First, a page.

Not that folks were unaware of the reality. For the first time, Clinton gave fulsome praise to Obama for his campaign, calling it “a great boost for democracy.” As I wrote this morning, she did not withdraw from the race, but is effectively suspending her active campaigning.

For president, that is.

It looks like the old Clinton friend who told me earlier today that I was wrong in suggesting she doesn’t want to be Obama’s vice president was right.

Clinton gave every indication of wanting to continue as leader of nearly half the Democratic Party, working with the new leader of the slight majority of the party. The two will meet privately tomorrow.

The two split the final state primaries today, with Clinton winning South Dakota and Obama closing out the season with a win in Montana.

Obama leads her in the last Gallup Poll, 52% to 43%.

I’ll have more information about the coming integration of the powerful Clinton fundraising machine into the Obama campaign later.

6:37 PM PDT – Obama Over The Top, Mac Strikes Back

Barack Obama has gone over the top and is now the presumptive Democratic nominee for president of the United States. America becomes the first largely white nation to have a candidate of African descent as a finalist to be its president or prime minister. Meanwhile, John McCain delivered an effective speech from a suburb of New Orleans, presenting himself as a candidate of change vs. the candidate whose slogan is change. McCain mentioned change over 30 times, including climate change.

Here is the core of McCain’s message tonight: “Each American faces a decision this election and the choice between my candidacy and Senator Obama’s could not be more clear. This is a change election. But the choice is between the right change and the wrong change; between going forward and going backward.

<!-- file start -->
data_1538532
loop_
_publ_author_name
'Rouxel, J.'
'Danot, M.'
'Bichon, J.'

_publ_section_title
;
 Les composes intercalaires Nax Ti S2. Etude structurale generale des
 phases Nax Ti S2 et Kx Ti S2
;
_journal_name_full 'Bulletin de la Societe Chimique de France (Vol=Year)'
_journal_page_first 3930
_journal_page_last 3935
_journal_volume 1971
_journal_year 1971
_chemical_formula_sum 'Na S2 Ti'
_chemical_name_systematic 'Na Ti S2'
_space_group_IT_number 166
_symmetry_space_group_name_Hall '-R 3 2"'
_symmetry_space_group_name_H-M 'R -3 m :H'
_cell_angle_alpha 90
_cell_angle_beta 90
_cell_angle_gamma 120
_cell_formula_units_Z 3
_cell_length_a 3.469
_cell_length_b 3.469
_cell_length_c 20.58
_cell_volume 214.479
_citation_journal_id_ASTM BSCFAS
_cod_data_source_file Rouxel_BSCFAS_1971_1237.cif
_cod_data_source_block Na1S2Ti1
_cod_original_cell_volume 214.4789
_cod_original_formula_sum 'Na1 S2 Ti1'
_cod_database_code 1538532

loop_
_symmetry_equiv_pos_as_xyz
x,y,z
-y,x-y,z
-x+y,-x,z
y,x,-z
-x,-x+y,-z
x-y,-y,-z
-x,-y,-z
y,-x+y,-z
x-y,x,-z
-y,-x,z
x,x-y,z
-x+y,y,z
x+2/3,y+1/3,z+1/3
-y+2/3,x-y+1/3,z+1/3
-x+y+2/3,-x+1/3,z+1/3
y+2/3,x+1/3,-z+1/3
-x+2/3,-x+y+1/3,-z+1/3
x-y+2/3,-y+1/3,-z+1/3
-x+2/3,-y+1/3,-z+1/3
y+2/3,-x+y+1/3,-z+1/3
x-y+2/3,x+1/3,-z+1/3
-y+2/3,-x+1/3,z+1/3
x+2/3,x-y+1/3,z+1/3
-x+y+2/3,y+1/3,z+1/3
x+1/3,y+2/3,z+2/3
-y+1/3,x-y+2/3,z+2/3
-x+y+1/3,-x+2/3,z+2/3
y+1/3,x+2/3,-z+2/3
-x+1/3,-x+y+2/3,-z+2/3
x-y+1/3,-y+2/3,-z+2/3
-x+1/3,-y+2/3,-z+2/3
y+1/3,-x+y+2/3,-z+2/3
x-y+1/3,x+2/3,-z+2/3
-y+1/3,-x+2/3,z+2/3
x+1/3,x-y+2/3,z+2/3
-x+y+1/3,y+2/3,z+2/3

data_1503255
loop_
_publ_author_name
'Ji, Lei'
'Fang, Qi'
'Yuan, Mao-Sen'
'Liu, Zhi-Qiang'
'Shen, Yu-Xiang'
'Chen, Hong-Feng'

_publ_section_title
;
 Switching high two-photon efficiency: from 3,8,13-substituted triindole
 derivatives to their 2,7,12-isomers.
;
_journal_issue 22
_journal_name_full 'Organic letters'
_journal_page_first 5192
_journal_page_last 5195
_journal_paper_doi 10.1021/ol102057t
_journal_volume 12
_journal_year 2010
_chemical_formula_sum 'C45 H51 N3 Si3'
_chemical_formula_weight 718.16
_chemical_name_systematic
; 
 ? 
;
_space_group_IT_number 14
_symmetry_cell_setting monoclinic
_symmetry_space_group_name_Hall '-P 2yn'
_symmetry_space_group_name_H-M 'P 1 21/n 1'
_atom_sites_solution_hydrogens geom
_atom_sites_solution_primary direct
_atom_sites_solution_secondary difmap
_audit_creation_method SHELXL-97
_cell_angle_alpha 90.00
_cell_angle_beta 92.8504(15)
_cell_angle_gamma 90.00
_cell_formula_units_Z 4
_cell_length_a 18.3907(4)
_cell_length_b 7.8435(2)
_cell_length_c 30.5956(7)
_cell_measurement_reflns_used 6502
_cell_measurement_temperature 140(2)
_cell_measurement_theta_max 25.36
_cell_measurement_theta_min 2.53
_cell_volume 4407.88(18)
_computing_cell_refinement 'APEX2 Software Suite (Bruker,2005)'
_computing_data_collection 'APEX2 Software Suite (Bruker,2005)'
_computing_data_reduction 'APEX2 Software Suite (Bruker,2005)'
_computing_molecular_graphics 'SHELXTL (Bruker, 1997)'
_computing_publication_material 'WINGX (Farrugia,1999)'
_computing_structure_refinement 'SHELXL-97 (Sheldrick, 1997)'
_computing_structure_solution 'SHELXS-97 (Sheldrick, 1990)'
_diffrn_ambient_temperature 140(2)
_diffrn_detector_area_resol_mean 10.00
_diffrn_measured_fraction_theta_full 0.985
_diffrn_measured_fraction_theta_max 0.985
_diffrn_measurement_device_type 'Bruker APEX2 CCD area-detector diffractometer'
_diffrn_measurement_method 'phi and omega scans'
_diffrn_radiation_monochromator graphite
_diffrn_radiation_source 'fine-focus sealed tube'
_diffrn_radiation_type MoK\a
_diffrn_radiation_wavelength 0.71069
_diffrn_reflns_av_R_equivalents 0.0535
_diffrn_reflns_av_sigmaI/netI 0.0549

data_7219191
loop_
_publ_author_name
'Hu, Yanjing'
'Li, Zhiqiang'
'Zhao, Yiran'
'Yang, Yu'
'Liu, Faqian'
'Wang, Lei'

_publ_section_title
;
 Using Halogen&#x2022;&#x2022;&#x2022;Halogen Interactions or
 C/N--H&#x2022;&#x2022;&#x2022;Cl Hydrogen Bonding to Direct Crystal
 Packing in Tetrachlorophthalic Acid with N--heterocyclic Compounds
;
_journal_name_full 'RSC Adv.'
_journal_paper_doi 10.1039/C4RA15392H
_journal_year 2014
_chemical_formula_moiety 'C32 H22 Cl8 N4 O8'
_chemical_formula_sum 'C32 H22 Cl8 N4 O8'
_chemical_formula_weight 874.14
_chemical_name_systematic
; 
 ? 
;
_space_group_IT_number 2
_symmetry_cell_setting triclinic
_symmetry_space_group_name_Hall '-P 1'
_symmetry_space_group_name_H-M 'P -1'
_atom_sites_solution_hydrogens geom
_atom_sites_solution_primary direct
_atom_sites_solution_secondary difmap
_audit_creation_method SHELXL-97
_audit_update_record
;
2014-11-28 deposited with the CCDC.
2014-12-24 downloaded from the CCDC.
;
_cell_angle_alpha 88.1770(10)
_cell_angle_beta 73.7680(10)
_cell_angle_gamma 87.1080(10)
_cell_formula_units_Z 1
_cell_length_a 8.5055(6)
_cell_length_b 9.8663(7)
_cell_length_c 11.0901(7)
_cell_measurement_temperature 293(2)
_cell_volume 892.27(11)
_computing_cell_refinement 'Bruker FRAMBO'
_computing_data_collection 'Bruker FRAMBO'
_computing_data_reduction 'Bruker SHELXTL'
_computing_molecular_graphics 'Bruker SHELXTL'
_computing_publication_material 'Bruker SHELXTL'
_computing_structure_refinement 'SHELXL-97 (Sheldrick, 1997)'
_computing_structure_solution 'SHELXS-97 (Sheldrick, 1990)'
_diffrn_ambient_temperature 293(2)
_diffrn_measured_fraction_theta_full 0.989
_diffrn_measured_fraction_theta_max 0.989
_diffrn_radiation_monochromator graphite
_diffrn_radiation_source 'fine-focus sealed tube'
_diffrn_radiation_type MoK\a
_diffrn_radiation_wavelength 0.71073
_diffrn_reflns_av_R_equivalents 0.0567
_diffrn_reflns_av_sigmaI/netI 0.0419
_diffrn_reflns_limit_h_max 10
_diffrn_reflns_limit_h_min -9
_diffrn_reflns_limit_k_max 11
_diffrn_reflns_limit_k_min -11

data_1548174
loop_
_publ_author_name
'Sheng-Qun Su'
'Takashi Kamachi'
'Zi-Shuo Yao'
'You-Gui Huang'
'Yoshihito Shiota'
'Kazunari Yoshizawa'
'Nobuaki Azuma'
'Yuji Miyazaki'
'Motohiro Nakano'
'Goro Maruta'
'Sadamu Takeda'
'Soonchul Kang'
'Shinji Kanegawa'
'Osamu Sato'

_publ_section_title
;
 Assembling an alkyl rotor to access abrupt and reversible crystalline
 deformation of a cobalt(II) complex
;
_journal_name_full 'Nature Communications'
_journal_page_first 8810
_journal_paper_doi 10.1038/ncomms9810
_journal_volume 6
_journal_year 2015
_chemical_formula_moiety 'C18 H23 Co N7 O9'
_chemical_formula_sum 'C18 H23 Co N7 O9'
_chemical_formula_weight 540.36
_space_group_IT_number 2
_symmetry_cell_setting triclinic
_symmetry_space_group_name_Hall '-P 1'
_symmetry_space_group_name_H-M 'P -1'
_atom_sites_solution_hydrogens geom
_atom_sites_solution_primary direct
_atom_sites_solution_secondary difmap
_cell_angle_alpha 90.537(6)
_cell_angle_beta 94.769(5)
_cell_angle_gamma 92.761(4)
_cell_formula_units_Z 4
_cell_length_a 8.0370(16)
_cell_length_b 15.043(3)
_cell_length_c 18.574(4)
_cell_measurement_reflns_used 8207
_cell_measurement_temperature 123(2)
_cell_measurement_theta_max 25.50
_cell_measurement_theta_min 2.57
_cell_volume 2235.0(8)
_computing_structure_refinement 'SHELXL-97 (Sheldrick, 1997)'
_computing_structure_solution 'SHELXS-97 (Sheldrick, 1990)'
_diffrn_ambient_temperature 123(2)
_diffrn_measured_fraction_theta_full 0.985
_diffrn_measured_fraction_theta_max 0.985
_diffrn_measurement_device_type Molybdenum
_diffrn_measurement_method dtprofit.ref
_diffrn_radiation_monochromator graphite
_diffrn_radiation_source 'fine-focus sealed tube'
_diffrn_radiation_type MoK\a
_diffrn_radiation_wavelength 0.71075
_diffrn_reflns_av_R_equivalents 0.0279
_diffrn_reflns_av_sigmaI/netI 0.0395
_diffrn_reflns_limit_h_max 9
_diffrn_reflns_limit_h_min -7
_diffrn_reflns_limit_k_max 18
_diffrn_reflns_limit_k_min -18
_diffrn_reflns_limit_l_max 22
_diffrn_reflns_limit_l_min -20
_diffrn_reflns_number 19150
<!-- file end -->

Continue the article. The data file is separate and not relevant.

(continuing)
“The right change recognizes that many of the policies and institutions of our government have failed. The right kind of change will initiate widespread and innovative reforms in almost every area of government policy from energy to taxes to government spending and the military.

“The right change will stop impeding Americans from doing what they have always done, overcome obstacles and turn challenges into opportunities. Today, I humbly ask you to join my campaign for the right change, as we move forward together as a nation.

“The wrong change looks not to the future, but to the past for solutions that have failed us before and will surely fail us again. Like others before him, my opponent seems to think government is the answer to every problem. That’s not change we can believe in.

“My friends, we’re not a country that would rather go back than forward. We’re the world’s leader, and leaders don’t hide from history. They make history. If we’re going to lead, we must reform a government that has lost its ability to help us do so.”